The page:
R.I.P. Lenny's 

An oral history of the crackheads, the Christmas lights, the PBR, the punks, the one-room shack, the strip mall, the graffiti, the noise, the corn dogs, the tornado, the losers, the legend and the end

Page 5 of 5

As things were seemingly getting back to normal, tragedy struck just after midnight on Nov. 4, 2008. Hip-hop mainstay Binkis Recs was performing for a modest crowd when group member and champion of the city's longstanding indie rap underground, Christopher "Jax" Thurston, collapsed on stage in the middle of his performance. He was rushed to Grady Memorial Hospital where he was pronounced dead. An autopsy would later conclude that he died of natural causes related to hypertension.

D.R.E.S. tha Beatnik: I was hosting the show. I got there early and I saw Jax and Flux from Binkis Recs hanging out waiting for the festivities to get started. It was a regular night and I introduced Binkis like I had always done: I looked at my watch and asked, "Do you know what time it is?" People were looking at their watches, and I said, "Nah, it's not that time. It's Binkis time!"

Midway through the set I could see Jax stepping back a bit. I thought he just needed to catch his breath, and when he collapsed it took everybody by surprise. We called the ambulance and followed it to Grady and waited. Then the news came. It was the night before Obama was elected president, and he didn't even get to see it happen.


Jax Passes

Bean Summer, a member of the Wheeler Boys, and Ricky Raw recall the night Jax died at Lenny's.

Nearly a year later, on Sept. 15, 2009, Bean Summer accepted a job with PBR, and gave Lenny's his two-week notice. Darby Wilson, who had been booking mostly punk and metal shows under Bean for about a year and a half, carried on. After New Year's Eve 2009, Lenny's bartender Shannon McCarty and Steven Hicks bought Lenny's, but Kathi Martin retained a small percentage of ownership in order to grandfather in the liquor license. But with Bean out, things spiraled downward. There were strings of nights when no bands were booked at all. Sean McPherson, who had booked the Atlanta Room at Smith's Olde Bar, came on board for awhile, but his plan to attract a new clientele failed.

click to enlarge MAX BLAU

Darby Wilson: Shannon and Steve thought if they brought in a singer/songwriter crew they would sell more liquor because they weren't making enough money on PBR, which is ridiculous. Lenny's always sold big PBRs for cheap, which was kind of the idea behind the place. Sean wanted to treat Lenny's like it was the Earl or Smith's, but you can't change the demographic of a dive bar. Rich, older white people don't go to the corner of DeKalb Avenue and Boulevard.

Jamie Karns, Lenny's longtime door guy and last de facto booking agent: Steve and Shannon wanted to diversify so they could make money. Darby was only booking punk and metal shows. He was booking the same 12 to 15 bands over and over. There were a few touring bands every now and then, but he just kept rotating the same locals. There was one month when Royal Thunder played three times!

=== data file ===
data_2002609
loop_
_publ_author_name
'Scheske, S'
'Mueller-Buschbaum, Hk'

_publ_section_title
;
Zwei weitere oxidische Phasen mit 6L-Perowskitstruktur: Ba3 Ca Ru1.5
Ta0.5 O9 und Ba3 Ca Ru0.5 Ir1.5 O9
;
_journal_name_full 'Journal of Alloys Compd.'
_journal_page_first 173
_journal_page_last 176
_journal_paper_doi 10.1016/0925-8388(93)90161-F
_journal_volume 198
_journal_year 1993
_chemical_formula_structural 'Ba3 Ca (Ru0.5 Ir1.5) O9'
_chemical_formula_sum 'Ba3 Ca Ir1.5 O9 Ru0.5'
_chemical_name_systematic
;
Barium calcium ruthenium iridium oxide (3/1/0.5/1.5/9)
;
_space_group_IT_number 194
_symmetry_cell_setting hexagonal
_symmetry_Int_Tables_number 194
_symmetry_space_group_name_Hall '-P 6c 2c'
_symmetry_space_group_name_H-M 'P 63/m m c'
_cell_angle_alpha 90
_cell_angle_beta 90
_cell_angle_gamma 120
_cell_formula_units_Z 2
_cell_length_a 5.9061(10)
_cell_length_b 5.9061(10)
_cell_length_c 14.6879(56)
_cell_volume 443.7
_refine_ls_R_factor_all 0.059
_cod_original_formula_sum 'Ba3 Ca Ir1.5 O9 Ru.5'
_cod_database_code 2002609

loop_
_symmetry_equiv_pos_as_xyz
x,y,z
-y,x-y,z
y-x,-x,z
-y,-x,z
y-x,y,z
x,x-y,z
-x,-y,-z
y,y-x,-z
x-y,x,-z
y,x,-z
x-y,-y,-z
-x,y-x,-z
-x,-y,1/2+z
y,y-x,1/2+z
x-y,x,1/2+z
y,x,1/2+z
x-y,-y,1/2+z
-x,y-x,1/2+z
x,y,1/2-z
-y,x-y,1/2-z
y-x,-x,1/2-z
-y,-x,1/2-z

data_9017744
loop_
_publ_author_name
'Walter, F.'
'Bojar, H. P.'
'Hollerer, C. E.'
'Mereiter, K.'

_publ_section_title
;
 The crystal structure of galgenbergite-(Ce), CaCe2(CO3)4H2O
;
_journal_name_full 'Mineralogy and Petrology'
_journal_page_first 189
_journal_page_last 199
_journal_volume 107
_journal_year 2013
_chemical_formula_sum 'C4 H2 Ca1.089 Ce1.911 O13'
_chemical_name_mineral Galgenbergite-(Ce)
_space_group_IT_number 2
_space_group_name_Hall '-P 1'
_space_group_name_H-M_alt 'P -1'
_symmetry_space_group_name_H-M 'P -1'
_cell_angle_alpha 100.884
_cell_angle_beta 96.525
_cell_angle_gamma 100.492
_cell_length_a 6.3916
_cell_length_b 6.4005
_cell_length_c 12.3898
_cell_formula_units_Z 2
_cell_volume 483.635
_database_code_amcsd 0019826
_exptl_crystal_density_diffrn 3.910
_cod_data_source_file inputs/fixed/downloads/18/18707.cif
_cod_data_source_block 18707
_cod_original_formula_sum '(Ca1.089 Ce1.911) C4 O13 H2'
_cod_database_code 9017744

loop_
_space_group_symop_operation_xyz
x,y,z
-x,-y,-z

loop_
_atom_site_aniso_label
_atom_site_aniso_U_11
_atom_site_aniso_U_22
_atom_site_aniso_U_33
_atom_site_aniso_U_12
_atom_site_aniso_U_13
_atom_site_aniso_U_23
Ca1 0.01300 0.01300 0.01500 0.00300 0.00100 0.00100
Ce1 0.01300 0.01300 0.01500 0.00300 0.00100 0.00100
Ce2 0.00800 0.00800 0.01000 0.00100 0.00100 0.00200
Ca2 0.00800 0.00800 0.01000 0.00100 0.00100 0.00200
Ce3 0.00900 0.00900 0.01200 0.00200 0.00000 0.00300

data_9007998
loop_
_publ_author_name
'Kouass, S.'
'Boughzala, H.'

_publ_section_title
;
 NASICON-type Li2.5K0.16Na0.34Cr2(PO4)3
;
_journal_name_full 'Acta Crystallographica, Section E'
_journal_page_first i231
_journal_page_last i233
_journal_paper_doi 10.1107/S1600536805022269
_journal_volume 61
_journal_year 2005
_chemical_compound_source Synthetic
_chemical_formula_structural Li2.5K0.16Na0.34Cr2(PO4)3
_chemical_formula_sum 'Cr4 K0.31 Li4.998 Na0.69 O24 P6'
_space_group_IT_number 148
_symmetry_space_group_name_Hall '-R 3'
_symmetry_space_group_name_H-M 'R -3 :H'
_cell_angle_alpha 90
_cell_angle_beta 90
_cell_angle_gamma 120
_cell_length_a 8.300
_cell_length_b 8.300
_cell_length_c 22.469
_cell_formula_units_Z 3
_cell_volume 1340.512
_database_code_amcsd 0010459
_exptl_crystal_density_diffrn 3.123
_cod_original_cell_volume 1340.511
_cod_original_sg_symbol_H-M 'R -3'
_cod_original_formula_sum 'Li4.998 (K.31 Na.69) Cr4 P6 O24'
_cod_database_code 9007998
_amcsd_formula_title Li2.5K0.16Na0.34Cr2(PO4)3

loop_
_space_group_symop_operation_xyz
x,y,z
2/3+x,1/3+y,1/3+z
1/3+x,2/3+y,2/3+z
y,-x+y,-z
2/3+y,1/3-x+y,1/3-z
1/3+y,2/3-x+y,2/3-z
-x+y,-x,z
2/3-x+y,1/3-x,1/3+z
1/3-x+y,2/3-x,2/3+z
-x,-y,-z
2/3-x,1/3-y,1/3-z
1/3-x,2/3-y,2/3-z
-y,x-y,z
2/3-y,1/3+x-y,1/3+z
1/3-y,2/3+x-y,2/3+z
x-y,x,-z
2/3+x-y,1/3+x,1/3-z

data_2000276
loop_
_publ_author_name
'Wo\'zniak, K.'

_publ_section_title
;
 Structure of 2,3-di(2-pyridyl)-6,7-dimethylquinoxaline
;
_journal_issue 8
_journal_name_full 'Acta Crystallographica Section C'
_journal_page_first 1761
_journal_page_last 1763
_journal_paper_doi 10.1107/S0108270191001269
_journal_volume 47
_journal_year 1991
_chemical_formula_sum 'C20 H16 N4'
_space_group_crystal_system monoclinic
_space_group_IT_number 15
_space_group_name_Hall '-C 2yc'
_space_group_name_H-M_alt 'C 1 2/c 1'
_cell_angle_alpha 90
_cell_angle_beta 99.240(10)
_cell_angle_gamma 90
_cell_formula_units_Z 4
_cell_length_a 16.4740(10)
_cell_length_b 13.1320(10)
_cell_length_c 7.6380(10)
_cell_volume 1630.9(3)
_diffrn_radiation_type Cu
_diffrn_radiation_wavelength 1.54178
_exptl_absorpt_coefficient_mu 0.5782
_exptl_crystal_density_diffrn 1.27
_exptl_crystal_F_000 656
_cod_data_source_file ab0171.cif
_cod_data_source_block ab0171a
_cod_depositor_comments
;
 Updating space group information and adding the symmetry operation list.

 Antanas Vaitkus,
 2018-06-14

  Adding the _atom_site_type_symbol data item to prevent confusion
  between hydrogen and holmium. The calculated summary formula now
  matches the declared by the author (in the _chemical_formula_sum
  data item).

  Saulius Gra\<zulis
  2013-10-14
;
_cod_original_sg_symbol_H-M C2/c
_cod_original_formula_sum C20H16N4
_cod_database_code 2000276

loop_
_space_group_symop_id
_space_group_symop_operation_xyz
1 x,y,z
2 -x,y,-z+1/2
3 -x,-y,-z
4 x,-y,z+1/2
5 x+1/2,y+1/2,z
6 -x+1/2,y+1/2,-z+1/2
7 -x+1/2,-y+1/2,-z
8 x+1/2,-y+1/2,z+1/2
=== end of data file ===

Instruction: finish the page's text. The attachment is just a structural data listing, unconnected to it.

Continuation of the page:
Less than a month after Karns took the reins in October, he announced via Facebook that Lenny's would be closing at the end of the year, when the venue's liquor license is set to expire. Though Kathi Martin had agreed to sublease the license, she's refusing to pay the $5,000 renewal fee since the venue is no longer making any money.

The weeks leading up to Lenny's closure have been quiet. A handful of nights are being billed as "the last show ever at Lenny's" — but this time no one is milking anything. The schedule on the website hasn't been updated since September. Though co-owner Steven Hicks says he may reopen the space, the end of Lenny's feels unavoidable and unceremonious. But news of its impending death has renewed talk of saving the club, however far-fetched that might be.

click to enlarge A-TOWN DOWN: Killer Mike (left) and host D.R.E.S. tha Beatnik helped make Lenny’s ground zero for underground hip-hop. - LEE STARNES FOR ESPERANZA ATL
  • A-TOWN DOWN: Killer Mike (left) and host D.R.E.S. tha Beatnik helped make Lenny’s ground zero for underground hip-hop.

Ques, member of hip-hop duo Southern Folk, one of the last acts to perform on Lenny's stage: I was kinda hurt to hear about Lenny's closing down. It's where we honed our performance skills and developed our stage presence. If I had the money to buy it I would and keep it alive, because Atlanta will suffer when it's gone. There ain't many places where underground rappers can go get they shine on these days.

Yelawolf: Can we save Lenny's? If it's a matter of raising $5,000 we could do that with one concert. Everybody in our family would play for free and give the money to keep Lenny's open.

Jamie Karns: It would be awesome, and it makes me happy that people feel that way, but if we were to go after a new liquor license it would cost a lot more than $5,000. When you start talking about fees, licenses, and insurance this and insurance that, you're talking more like $50,000 to keep it going, and Lenny's doesn't have that.

D.R.E.S. tha Beatnik: More than the tornado, and more than anything else, Lenny's didn't open its door to another generation of kids, which really added to its demise.

Darby Wilson: It's still a bummer, but I'd rather see Lenny's go than see it continue the way it has been going.


Audio produced by Alejandro A. Leal

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